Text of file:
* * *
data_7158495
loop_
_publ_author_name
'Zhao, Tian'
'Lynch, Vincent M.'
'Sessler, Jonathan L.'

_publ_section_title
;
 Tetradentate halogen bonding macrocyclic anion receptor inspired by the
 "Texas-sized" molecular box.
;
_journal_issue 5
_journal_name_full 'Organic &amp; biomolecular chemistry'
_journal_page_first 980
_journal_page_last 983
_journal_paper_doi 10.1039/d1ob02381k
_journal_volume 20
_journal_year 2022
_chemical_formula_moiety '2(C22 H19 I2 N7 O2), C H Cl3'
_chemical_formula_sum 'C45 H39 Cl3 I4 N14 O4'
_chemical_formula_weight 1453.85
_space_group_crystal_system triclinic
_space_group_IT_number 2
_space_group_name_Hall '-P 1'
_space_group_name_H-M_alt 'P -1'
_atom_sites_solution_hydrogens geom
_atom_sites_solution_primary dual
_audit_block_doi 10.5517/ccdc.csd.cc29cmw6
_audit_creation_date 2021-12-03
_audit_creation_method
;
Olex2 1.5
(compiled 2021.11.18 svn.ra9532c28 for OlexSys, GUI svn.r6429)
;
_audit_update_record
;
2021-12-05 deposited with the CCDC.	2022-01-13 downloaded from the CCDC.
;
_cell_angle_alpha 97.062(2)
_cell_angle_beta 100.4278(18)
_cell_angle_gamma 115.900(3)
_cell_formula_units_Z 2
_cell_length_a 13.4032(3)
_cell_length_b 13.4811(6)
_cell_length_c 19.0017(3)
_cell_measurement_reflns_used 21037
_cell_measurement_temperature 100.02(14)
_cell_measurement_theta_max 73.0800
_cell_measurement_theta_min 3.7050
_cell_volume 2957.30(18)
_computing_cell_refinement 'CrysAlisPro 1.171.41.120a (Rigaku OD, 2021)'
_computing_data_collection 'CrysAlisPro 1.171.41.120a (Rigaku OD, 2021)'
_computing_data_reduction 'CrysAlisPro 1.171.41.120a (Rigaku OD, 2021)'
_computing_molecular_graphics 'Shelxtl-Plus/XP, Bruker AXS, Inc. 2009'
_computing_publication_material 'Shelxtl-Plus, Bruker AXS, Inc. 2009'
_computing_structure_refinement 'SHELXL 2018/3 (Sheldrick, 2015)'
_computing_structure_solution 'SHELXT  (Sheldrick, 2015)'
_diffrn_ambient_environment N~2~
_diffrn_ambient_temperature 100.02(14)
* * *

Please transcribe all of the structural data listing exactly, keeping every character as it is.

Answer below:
data_7158495
loop_
_publ_author_name
'Zhao, Tian'
'Lynch, Vincent M.'
'Sessler, Jonathan L.'

_publ_section_title
;
 Tetradentate halogen bonding macrocyclic anion receptor inspired by the
 "Texas-sized" molecular box.
;
_journal_issue 5
_journal_name_full 'Organic &amp; biomolecular chemistry'
_journal_page_first 980
_journal_page_last 983
_journal_paper_doi 10.1039/d1ob02381k
_journal_volume 20
_journal_year 2022
_chemical_formula_moiety '2(C22 H19 I2 N7 O2), C H Cl3'
_chemical_formula_sum 'C45 H39 Cl3 I4 N14 O4'
_chemical_formula_weight 1453.85
_space_group_crystal_system triclinic
_space_group_IT_number 2
_space_group_name_Hall '-P 1'
_space_group_name_H-M_alt 'P -1'
_atom_sites_solution_hydrogens geom
_atom_sites_solution_primary dual
_audit_block_doi 10.5517/ccdc.csd.cc29cmw6
_audit_creation_date 2021-12-03
_audit_creation_method
;
Olex2 1.5
(compiled 2021.11.18 svn.ra9532c28 for OlexSys, GUI svn.r6429)
;
_audit_update_record
;
2021-12-05 deposited with the CCDC.	2022-01-13 downloaded from the CCDC.
;
_cell_angle_alpha 97.062(2)
_cell_angle_beta 100.4278(18)
_cell_angle_gamma 115.900(3)
_cell_formula_units_Z 2
_cell_length_a 13.4032(3)
_cell_length_b 13.4811(6)
_cell_length_c 19.0017(3)
_cell_measurement_reflns_used 21037
_cell_measurement_temperature 100.02(14)
_cell_measurement_theta_max 73.0800
_cell_measurement_theta_min 3.7050
_cell_volume 2957.30(18)
_computing_cell_refinement 'CrysAlisPro 1.171.41.120a (Rigaku OD, 2021)'
_computing_data_collection 'CrysAlisPro 1.171.41.120a (Rigaku OD, 2021)'
_computing_data_reduction 'CrysAlisPro 1.171.41.120a (Rigaku OD, 2021)'
_computing_molecular_graphics 'Shelxtl-Plus/XP, Bruker AXS, Inc. 2009'
_computing_publication_material 'Shelxtl-Plus, Bruker AXS, Inc. 2009'
_computing_structure_refinement 'SHELXL 2018/3 (Sheldrick, 2015)'
_computing_structure_solution 'SHELXT  (Sheldrick, 2015)'
_diffrn_ambient_environment N~2~
_diffrn_ambient_temperature 100.02(14)